January 2, 2019
The Year in Malware
2018 is done and as they say, “put a fork in it”! We are also ready to put a fork in 2018’s IT Tips of the Month. This month we won’t be doing another technical tip. Instead, we are going to look back on 2018 from the perspective of Malware and not just see what happened, but what positives can be found there as well.
Ransomware has been the big boogieman of the malware world for several years now. But, surprisingly in 2018 there was an overall decline in Ransomware variants and infections. There are numerous factors for this, such as a higher refusal to pay, heightened awareness and overall better detection methods, but the biggest factor is likely the decline in value of Bitcoin and other cryptocurrencies. The return on investment simply isn’t what it used to be. This certainly shouldn’t be taken as a sign to treat the risk of Ransomware lightly. Frequently in the case of Malware, a forgotten strategy can suddenly find new life as technology evolves.
Crypto Mining Malware
With the decline in Ransomware, something had to step up to take its place. For 2018, that something is Crypto mining Malware. What is Crypto mining malware? Crypto mining in general, is the processing of an algorithm to “mine” cryptocurrency, such as Bitcoin. Crypto mining Malware takes that process and uses it as malware, distributed across many systems. So, instead of having one powerful computer running the algorithm to generate cryptocurrency, you spread it across as many systems as possible. Thus, having each do just a little, so it typically goes unnoticed to the end-user and administrators. McAffee reported a $4,000% increase in Crypto mining malware in 2018. So, expect this to continue to grow.
As defense improves, awareness increases, and systems evolve to better defend against attacks. Therefore, the attackers evolve and improve their methods. The year 2018 saw more and more threats leave behind the automated spam bots and random propagation methods for attacks that were directed specifically at individuals or corporate networks. Remember that email from the President of your company asking you to wire some money or purchase a bunch of gift cards? Those weren’t just random spam that happened to get the names right. They were targeted at you and your company by someone that took the time to learn the people and processes involved in your company to better allow them to exploit your weaknesses for their gain. Social media and our overall willingness to put information online has helped these types of attacks immensely and they’ve been very effective.
The Dark Web Rises
In 2018, the Dark web became something of a household name, but many still don’t understand exactly what the Dark web is. Let me take a moment to explain:
There are basically three parts to the world wide web: public web, deep web, and dark web.
(1) The public web is everything that’s publicly available and accessible through search or typing a URL into your browser.
(2) The deep web also known as the invisible web, is all the content on the web that is not indexed by standard search engines; such as email clients, online banking websites, pages that are inaccessible to crawlers and the software that indexes the web for search engines. Some of those pages can still be accessed if you have the URL while others require you to have login credentials.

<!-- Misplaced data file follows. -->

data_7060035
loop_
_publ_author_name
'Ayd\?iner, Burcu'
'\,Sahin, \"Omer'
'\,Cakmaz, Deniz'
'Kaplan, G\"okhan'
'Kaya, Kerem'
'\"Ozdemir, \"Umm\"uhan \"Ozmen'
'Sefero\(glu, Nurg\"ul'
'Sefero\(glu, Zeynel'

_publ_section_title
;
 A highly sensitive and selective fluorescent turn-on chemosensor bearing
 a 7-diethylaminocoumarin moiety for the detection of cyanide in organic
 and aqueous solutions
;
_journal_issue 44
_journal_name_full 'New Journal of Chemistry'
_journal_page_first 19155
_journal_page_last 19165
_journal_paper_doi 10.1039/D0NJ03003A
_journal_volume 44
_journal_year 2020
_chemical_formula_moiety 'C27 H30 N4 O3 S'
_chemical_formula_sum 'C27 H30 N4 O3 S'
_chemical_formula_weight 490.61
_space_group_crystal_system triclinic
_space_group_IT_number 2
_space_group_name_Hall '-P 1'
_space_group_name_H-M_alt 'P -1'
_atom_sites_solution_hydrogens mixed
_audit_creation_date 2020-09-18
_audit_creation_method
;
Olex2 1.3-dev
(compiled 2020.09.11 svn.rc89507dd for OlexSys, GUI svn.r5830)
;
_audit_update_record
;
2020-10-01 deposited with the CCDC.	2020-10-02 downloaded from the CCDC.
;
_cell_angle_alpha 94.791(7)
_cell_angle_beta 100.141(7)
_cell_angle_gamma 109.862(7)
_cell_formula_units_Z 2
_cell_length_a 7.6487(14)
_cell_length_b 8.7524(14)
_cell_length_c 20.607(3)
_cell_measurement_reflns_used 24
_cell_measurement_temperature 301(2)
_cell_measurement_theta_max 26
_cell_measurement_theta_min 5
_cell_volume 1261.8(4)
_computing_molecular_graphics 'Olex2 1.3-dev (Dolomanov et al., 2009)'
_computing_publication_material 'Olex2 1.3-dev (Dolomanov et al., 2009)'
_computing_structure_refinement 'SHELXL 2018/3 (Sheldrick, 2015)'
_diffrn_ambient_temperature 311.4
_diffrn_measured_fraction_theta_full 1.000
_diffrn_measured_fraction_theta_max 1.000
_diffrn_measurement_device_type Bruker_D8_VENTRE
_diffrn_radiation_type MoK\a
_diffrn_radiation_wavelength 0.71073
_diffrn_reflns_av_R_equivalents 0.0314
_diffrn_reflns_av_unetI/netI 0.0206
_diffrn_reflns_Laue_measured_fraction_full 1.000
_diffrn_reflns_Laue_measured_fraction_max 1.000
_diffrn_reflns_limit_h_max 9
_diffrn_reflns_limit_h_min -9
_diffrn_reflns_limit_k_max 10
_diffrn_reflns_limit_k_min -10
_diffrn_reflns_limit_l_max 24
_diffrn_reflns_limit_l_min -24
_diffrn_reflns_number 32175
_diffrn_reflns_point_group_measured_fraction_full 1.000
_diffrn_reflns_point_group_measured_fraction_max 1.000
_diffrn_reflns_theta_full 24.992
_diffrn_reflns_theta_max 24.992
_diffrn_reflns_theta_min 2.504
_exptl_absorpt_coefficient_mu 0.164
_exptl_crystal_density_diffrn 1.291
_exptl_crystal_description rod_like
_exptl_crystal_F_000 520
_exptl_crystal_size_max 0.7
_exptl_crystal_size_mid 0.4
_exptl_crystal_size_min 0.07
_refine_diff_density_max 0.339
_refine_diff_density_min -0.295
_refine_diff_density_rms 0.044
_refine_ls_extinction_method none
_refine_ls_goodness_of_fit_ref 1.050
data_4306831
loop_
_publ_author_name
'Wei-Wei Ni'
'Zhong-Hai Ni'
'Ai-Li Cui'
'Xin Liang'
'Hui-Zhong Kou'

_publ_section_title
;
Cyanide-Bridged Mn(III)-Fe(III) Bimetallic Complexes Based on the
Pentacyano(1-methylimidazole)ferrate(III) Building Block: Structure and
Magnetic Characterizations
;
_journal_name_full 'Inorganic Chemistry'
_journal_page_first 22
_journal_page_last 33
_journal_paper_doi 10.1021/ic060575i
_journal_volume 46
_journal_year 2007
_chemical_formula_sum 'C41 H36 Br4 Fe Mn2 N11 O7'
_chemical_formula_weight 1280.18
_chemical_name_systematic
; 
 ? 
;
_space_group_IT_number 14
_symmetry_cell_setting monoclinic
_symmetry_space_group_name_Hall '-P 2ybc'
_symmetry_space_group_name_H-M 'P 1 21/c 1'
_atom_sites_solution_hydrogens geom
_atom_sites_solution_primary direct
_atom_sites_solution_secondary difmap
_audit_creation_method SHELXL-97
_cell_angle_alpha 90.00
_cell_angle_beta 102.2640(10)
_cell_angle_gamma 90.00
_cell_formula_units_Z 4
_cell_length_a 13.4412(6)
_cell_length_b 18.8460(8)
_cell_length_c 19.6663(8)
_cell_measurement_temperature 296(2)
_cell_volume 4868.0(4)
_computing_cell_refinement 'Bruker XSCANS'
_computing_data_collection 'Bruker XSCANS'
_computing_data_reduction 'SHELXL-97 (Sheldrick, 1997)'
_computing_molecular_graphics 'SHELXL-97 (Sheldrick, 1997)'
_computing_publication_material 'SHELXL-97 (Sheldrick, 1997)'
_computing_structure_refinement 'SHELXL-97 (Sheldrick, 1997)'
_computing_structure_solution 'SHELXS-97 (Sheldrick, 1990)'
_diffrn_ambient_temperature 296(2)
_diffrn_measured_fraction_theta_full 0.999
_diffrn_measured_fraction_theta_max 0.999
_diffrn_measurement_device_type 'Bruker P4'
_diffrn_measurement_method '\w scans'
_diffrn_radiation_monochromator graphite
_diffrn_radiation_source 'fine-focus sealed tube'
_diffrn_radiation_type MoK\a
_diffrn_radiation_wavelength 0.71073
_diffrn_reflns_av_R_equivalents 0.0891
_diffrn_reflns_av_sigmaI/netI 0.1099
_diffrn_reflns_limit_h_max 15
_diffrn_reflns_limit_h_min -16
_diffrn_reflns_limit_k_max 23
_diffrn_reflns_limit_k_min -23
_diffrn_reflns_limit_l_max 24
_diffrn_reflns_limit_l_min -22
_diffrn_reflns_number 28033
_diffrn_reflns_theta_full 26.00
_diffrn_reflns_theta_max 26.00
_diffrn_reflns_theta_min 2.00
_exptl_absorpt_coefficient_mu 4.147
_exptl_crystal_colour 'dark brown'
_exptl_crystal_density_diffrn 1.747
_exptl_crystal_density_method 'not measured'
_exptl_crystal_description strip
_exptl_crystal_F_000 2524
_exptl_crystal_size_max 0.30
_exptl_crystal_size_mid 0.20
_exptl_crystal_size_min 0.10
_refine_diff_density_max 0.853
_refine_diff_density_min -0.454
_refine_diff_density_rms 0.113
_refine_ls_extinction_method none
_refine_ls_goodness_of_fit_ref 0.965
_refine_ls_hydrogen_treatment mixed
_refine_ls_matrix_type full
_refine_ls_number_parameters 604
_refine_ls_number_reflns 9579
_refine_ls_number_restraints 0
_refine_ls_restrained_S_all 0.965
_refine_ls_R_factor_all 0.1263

(3) The dark web is a tiny fraction of the web that is only accessible through specialized software such as the Tor browser and is commonly used to facilitate the trade of illegal content or stolen data. When you hear about a company having been breached and losing thousands of Social Security numbers, this is where that information typically ends up. Malicious actors can purchase this information and use it in their nefarious campaigns.
While mobile devices such as phones and tablets are typically far more secure than an ordinary PC due to their closed nature, it’s still possible for phones to become a target for malware. In the past, attacks have come from both browser-based exploits and malicious applications. The latter saw a significant rise in 2018 as mobile app stores were flooded with malicious apps that were due to the sheer number of people who were able to access them.
Positives for 2018
While malware in general had its biggest year ever, it’s not all doom and gloom. We saw a lot of positive signs that should help us in the fight against malware
Awareness is up – Due to the success of malware and its insertion into the mainstream news, people are more aware of it than ever. This leads to more people being aware of what NOT to do when something suspicious happens.
We’re more proactive than reactive – According to the 2018 IDG security Priorities Study organizations are approaching their security spending proactively, based on best practices and industry guidelines rather than playing catch-up and responding to attacks against other organizations. Also, compliance regulations are pushing businesses to act rather than react.
Detection and prevention methods continue to improve – Everyone is continuing to step up their game when it comes to malware detection and prevention. Traditional anti-virus applications are becoming more robust, 3rd party scanning services are evolving quickly, and operating systems are becoming more capable of not just finding and stopping a threat, but also protecting data in the event something does make it through.
Thanks for reading our final IT Tip of the Month for 2018. We hope you’ve had a great 2018 and we’re looking forward to another great year in 2019. Happy New year!
- The McAfee Labs 2019 Threats Predictions Report
- Talos: The Year in Malware – 2018
- McAfee Labs Quarterly Cybersecurity Threats Report – December 2018
- IDG’s Security Priorities Study – 2018
This tip written by Abel Solutions IT Services Manager, Jason Casteel.